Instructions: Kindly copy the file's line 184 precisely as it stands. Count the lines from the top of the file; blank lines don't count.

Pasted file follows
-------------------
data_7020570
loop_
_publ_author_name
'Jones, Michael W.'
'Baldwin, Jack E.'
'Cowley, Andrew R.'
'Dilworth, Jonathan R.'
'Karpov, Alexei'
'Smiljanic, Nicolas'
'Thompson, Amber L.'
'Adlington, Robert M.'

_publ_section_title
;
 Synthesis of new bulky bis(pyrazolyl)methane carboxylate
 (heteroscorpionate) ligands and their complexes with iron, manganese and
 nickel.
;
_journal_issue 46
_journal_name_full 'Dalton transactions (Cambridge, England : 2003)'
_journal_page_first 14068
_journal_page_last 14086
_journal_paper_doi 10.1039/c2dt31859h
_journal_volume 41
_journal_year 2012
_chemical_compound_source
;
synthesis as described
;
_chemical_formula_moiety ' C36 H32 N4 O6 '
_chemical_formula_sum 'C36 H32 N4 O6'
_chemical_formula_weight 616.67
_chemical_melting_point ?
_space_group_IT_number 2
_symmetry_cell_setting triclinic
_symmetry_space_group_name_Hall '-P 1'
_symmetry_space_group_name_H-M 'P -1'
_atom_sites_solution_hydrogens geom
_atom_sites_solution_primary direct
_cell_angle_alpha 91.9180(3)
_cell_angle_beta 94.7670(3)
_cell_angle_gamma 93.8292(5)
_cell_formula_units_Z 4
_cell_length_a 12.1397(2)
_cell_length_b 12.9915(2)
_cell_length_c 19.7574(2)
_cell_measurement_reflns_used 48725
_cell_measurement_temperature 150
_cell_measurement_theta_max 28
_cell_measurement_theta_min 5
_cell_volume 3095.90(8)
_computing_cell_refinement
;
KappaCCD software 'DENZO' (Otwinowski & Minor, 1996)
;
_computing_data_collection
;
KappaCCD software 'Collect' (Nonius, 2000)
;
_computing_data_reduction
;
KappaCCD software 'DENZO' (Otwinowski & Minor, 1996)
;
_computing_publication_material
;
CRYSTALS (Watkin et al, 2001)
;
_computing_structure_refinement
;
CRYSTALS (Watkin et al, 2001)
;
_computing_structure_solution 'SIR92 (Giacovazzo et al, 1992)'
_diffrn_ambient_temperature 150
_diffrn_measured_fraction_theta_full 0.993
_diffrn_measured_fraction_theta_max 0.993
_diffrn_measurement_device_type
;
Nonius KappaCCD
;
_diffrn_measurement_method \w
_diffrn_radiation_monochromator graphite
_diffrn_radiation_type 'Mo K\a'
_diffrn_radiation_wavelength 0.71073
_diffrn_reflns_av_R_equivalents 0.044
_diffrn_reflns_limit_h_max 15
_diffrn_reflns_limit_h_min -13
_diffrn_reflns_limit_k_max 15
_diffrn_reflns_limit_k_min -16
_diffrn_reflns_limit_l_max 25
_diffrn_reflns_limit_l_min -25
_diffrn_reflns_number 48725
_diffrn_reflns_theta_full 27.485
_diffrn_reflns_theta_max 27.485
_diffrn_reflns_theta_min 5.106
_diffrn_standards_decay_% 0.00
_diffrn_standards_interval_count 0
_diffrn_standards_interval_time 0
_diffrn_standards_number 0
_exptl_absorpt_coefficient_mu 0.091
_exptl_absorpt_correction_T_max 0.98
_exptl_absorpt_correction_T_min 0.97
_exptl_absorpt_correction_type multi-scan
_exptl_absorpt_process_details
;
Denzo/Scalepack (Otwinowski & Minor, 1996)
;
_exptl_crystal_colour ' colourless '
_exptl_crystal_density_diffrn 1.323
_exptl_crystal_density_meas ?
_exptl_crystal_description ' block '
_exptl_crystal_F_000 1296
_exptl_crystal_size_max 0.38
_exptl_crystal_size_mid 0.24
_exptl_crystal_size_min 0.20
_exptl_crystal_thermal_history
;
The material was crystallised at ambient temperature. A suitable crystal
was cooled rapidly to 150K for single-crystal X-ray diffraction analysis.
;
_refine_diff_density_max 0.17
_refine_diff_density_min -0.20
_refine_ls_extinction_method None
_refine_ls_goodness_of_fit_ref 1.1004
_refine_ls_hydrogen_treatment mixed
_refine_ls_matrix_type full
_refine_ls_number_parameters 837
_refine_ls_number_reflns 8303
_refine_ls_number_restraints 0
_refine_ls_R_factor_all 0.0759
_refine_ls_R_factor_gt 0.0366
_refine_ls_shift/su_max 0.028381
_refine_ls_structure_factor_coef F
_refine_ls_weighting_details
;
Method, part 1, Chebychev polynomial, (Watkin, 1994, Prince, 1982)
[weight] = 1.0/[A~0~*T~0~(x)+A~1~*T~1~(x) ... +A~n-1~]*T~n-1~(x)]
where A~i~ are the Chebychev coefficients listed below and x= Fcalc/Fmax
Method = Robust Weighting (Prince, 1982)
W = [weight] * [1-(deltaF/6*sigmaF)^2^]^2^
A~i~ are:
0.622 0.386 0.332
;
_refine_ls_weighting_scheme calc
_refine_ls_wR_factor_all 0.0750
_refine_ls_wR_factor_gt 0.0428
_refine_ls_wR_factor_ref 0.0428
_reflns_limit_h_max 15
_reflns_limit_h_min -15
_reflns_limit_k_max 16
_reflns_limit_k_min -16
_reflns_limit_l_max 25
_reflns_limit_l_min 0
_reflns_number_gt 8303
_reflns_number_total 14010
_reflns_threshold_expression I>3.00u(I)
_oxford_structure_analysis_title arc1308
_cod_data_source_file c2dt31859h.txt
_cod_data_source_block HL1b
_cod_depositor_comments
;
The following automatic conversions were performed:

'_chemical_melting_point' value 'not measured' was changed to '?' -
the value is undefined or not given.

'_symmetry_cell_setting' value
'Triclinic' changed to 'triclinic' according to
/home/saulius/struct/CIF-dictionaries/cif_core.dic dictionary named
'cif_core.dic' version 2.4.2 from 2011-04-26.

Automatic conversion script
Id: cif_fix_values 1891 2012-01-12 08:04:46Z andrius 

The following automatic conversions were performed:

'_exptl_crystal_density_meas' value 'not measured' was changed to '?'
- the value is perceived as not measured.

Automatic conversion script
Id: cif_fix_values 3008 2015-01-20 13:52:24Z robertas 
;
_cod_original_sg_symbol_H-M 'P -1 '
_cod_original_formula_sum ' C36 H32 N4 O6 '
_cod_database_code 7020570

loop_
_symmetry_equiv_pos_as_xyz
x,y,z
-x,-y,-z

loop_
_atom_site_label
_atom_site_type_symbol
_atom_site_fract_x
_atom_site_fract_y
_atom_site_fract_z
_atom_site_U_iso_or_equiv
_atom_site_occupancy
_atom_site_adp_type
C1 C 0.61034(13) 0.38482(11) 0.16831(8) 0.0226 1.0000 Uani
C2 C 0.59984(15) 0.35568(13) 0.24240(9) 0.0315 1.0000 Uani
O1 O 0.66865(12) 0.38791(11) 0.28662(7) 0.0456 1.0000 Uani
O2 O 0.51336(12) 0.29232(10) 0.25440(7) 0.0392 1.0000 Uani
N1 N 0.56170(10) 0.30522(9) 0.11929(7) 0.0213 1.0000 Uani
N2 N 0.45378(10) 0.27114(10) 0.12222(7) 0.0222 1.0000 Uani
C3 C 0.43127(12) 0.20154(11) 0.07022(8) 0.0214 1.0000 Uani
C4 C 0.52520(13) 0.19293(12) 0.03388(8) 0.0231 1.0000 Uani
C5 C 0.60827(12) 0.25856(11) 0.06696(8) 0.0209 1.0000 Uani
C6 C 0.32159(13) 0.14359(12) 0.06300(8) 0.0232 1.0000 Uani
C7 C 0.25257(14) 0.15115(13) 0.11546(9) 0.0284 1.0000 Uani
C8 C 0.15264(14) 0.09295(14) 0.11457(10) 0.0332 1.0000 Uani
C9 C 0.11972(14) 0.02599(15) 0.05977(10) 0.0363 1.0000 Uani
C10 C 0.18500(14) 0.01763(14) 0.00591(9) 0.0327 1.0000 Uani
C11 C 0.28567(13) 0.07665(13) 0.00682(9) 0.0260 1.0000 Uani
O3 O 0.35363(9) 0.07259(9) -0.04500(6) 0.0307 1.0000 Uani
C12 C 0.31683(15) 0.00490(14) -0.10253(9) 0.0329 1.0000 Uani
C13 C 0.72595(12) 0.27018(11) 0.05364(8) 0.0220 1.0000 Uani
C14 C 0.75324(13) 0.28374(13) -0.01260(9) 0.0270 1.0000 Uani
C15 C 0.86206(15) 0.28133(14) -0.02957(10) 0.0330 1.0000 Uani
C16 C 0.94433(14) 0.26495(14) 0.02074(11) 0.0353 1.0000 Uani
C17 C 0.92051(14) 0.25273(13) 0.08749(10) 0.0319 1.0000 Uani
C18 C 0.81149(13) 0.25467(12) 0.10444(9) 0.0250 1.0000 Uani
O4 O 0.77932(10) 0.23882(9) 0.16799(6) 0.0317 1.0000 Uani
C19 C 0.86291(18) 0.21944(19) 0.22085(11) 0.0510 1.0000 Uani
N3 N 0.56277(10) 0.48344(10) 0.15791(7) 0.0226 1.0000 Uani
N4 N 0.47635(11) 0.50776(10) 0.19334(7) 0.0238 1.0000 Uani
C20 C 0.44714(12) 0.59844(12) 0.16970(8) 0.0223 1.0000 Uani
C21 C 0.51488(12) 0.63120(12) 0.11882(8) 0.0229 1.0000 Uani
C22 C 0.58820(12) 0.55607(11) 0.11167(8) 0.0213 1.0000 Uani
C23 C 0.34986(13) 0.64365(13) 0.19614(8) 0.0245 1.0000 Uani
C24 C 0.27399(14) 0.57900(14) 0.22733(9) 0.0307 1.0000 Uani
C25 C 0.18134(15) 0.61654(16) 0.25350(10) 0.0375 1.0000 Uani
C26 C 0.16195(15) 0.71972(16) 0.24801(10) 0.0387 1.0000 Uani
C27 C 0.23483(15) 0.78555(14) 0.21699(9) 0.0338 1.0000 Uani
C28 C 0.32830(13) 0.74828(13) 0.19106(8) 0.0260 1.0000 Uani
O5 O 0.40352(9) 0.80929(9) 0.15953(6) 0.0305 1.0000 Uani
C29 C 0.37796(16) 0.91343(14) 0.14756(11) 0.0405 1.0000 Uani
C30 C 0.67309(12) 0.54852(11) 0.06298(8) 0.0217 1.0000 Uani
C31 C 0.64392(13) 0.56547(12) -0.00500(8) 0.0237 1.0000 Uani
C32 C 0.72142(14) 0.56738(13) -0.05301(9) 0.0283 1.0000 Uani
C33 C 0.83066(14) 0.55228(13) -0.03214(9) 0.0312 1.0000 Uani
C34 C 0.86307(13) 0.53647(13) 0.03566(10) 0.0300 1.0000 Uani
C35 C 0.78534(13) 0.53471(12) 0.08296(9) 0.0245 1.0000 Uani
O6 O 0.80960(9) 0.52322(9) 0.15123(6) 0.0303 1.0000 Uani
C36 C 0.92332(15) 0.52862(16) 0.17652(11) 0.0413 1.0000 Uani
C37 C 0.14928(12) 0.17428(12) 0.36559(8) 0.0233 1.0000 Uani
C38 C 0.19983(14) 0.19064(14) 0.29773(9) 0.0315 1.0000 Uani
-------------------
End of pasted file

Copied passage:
_atom_site_type_symbol